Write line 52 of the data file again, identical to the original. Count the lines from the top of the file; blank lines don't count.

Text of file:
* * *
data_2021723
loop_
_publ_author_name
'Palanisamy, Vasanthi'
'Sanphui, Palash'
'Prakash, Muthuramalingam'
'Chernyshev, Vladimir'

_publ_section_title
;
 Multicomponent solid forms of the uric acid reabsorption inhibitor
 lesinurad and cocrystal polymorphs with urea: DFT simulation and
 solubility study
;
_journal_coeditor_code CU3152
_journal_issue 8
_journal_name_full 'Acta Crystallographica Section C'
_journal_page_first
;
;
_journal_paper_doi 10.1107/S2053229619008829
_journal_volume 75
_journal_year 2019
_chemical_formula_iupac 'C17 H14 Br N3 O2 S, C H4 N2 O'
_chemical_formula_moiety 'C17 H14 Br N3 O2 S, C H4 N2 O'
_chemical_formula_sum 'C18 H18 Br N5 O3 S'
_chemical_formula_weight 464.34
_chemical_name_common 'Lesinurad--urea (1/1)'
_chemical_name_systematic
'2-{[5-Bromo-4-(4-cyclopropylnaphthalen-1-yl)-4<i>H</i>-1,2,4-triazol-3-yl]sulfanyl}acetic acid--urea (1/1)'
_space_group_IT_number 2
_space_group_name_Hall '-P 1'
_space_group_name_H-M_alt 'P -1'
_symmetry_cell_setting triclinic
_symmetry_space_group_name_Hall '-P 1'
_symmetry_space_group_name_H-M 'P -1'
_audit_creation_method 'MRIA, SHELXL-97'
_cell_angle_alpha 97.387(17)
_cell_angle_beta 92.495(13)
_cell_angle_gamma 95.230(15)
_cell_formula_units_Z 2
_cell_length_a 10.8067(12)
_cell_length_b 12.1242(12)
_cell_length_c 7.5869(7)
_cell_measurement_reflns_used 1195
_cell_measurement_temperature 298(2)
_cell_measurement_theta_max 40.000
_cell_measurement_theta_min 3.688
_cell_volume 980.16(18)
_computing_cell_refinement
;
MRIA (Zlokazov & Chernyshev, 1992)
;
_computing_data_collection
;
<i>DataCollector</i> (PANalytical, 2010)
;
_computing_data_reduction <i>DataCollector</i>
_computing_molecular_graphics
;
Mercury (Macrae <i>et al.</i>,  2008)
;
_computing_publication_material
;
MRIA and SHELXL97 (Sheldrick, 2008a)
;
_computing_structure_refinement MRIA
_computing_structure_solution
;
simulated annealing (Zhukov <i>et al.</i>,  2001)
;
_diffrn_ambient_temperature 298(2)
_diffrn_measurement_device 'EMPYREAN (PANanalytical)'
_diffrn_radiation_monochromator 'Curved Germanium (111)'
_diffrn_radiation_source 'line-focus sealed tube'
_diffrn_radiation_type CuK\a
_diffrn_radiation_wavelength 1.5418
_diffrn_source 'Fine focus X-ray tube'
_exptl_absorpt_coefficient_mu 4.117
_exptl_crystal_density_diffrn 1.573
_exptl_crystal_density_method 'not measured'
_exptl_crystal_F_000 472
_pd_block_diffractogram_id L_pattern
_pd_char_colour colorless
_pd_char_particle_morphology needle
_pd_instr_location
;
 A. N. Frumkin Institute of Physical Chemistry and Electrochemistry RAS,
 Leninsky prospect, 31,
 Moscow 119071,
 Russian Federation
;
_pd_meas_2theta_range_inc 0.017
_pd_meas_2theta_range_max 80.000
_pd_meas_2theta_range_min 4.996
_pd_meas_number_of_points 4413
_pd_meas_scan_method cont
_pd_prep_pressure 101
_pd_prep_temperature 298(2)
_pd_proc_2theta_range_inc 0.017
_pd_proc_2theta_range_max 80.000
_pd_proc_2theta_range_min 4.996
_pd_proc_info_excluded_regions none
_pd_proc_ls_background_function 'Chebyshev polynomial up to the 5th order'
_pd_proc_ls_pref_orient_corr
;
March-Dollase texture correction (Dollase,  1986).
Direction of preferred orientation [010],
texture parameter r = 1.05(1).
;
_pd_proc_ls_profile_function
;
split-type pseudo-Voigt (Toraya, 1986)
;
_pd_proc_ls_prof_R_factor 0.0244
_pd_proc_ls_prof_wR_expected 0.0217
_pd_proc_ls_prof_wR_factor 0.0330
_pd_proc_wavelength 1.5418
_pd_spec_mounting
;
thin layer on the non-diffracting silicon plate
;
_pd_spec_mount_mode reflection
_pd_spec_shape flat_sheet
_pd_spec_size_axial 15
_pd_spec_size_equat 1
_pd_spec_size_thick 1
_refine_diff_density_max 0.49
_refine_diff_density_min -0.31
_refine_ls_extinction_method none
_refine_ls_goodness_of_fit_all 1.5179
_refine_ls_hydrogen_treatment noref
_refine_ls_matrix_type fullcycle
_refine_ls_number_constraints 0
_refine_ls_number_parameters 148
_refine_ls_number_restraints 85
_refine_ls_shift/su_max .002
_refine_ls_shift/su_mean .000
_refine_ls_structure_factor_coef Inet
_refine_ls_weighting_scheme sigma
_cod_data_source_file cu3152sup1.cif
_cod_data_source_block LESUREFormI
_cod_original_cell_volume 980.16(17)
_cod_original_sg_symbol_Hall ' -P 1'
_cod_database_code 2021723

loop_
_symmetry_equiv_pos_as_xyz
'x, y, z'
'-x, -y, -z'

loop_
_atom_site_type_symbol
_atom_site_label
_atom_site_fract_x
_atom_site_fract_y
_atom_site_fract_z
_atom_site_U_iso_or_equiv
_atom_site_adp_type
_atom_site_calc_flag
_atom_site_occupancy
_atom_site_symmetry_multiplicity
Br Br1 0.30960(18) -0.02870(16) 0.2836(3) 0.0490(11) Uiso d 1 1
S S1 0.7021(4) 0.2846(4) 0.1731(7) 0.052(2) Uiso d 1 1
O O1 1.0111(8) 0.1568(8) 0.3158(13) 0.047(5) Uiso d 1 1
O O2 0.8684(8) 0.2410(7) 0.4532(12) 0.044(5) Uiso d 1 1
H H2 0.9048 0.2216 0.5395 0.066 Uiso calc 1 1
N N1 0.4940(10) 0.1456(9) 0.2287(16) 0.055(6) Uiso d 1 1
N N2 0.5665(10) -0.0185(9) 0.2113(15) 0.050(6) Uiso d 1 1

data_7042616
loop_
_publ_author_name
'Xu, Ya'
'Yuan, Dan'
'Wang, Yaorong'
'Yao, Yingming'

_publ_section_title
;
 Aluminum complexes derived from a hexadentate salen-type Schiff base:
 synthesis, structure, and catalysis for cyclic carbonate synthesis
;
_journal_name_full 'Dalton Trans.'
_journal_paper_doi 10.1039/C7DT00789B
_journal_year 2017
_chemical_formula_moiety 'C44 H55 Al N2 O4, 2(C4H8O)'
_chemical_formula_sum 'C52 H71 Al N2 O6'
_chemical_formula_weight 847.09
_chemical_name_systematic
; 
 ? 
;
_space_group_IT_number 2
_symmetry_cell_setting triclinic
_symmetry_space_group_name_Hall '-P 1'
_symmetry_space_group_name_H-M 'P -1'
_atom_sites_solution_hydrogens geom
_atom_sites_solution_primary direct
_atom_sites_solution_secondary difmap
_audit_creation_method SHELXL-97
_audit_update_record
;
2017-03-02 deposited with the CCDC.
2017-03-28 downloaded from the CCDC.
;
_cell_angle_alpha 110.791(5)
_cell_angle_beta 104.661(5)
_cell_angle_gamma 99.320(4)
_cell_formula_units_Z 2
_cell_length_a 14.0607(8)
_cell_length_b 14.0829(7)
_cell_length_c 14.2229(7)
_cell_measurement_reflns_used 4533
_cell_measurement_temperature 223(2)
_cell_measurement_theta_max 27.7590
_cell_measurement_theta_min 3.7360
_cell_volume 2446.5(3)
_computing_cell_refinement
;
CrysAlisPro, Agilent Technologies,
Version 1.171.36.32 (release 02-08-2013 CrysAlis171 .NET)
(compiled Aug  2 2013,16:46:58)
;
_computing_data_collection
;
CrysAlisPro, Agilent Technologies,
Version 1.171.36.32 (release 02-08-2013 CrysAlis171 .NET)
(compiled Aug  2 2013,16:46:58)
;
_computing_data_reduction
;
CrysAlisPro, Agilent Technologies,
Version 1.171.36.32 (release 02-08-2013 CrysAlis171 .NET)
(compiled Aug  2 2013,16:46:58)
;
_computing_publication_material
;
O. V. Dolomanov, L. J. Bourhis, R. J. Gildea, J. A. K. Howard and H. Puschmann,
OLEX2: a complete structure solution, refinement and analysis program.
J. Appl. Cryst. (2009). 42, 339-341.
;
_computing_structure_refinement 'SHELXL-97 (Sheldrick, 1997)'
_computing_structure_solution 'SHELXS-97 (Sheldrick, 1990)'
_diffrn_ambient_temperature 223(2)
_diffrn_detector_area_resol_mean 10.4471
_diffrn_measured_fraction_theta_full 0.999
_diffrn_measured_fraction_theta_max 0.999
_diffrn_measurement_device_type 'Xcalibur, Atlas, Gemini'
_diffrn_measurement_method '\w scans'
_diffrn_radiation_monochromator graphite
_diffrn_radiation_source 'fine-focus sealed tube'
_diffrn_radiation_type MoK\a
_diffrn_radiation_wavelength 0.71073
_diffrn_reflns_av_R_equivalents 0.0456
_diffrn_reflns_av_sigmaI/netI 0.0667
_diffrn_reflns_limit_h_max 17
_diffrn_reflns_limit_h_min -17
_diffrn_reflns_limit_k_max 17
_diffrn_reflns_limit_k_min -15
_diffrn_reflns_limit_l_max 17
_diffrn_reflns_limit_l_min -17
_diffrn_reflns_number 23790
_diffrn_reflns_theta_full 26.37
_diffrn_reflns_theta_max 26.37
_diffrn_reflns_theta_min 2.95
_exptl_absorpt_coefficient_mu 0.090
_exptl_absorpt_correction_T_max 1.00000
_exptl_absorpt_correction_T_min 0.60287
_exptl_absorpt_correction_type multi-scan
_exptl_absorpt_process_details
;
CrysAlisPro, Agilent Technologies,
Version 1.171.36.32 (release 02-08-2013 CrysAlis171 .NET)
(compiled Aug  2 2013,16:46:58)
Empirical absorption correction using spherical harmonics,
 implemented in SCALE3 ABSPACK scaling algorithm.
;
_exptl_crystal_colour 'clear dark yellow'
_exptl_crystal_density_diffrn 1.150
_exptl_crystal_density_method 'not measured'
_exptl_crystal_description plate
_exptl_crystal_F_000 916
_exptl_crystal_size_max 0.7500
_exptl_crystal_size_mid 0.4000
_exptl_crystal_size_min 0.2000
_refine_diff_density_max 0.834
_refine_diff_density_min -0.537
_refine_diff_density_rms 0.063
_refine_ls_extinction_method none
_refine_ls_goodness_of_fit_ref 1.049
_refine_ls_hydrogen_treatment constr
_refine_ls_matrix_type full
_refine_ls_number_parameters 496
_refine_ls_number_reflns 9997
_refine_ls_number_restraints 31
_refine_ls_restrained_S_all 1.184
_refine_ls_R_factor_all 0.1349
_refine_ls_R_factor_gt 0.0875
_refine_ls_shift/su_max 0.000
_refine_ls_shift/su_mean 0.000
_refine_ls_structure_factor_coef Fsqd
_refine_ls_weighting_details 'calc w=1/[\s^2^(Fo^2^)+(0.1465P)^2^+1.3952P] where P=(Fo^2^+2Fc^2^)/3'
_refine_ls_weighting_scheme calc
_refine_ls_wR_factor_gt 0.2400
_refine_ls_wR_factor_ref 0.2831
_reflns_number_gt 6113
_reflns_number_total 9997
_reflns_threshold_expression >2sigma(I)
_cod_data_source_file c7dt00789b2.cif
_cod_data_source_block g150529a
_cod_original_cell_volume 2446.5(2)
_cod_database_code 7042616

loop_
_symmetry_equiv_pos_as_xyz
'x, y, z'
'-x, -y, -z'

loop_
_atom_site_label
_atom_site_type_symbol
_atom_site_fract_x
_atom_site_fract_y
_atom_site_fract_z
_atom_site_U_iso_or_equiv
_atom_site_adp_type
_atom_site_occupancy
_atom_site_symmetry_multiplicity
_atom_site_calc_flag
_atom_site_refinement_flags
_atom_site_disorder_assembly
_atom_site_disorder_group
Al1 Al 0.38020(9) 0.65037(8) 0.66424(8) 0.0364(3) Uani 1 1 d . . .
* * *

;